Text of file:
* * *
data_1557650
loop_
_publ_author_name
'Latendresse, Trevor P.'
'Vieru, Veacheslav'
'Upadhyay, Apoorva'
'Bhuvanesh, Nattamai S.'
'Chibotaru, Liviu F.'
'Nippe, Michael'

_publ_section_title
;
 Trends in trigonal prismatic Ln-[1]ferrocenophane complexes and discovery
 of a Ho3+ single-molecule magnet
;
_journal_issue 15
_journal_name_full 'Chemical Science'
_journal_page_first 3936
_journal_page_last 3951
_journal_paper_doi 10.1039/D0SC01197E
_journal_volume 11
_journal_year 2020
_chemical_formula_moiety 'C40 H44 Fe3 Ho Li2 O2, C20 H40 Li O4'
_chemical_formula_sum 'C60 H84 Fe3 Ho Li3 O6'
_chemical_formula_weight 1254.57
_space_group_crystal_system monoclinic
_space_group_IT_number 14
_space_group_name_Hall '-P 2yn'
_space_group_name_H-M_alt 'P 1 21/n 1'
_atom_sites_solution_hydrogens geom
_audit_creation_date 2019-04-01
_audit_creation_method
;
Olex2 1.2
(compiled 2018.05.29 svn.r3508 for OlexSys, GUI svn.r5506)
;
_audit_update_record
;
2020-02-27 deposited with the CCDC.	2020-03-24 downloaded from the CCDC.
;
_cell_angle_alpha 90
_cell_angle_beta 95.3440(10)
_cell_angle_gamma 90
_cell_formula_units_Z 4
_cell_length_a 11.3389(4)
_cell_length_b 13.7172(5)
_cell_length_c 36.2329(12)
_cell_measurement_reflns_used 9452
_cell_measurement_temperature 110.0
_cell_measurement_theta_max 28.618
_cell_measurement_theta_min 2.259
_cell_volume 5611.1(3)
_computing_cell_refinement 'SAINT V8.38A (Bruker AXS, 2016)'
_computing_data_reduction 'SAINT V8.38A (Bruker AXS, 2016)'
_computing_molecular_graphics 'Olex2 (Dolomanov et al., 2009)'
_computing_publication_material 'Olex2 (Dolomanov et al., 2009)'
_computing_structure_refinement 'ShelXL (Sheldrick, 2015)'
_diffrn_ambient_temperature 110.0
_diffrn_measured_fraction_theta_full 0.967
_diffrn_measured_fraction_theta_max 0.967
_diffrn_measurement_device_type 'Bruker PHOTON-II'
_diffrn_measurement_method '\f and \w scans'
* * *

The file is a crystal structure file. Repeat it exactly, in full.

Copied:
data_1557650
loop_
_publ_author_name
'Latendresse, Trevor P.'
'Vieru, Veacheslav'
'Upadhyay, Apoorva'
'Bhuvanesh, Nattamai S.'
'Chibotaru, Liviu F.'
'Nippe, Michael'

_publ_section_title
;
 Trends in trigonal prismatic Ln-[1]ferrocenophane complexes and discovery
 of a Ho3+ single-molecule magnet
;
_journal_issue 15
_journal_name_full 'Chemical Science'
_journal_page_first 3936
_journal_page_last 3951
_journal_paper_doi 10.1039/D0SC01197E
_journal_volume 11
_journal_year 2020
_chemical_formula_moiety 'C40 H44 Fe3 Ho Li2 O2, C20 H40 Li O4'
_chemical_formula_sum 'C60 H84 Fe3 Ho Li3 O6'
_chemical_formula_weight 1254.57
_space_group_crystal_system monoclinic
_space_group_IT_number 14
_space_group_name_Hall '-P 2yn'
_space_group_name_H-M_alt 'P 1 21/n 1'
_atom_sites_solution_hydrogens geom
_audit_creation_date 2019-04-01
_audit_creation_method
;
Olex2 1.2
(compiled 2018.05.29 svn.r3508 for OlexSys, GUI svn.r5506)
;
_audit_update_record
;
2020-02-27 deposited with the CCDC.	2020-03-24 downloaded from the CCDC.
;
_cell_angle_alpha 90
_cell_angle_beta 95.3440(10)
_cell_angle_gamma 90
_cell_formula_units_Z 4
_cell_length_a 11.3389(4)
_cell_length_b 13.7172(5)
_cell_length_c 36.2329(12)
_cell_measurement_reflns_used 9452
_cell_measurement_temperature 110.0
_cell_measurement_theta_max 28.618
_cell_measurement_theta_min 2.259
_cell_volume 5611.1(3)
_computing_cell_refinement 'SAINT V8.38A (Bruker AXS, 2016)'
_computing_data_reduction 'SAINT V8.38A (Bruker AXS, 2016)'
_computing_molecular_graphics 'Olex2 (Dolomanov et al., 2009)'
_computing_publication_material 'Olex2 (Dolomanov et al., 2009)'
_computing_structure_refinement 'ShelXL (Sheldrick, 2015)'
_diffrn_ambient_temperature 110.0
_diffrn_measured_fraction_theta_full 0.967
_diffrn_measured_fraction_theta_max 0.967
_diffrn_measurement_device_type 'Bruker PHOTON-II'
_diffrn_measurement_method '\f and \w scans'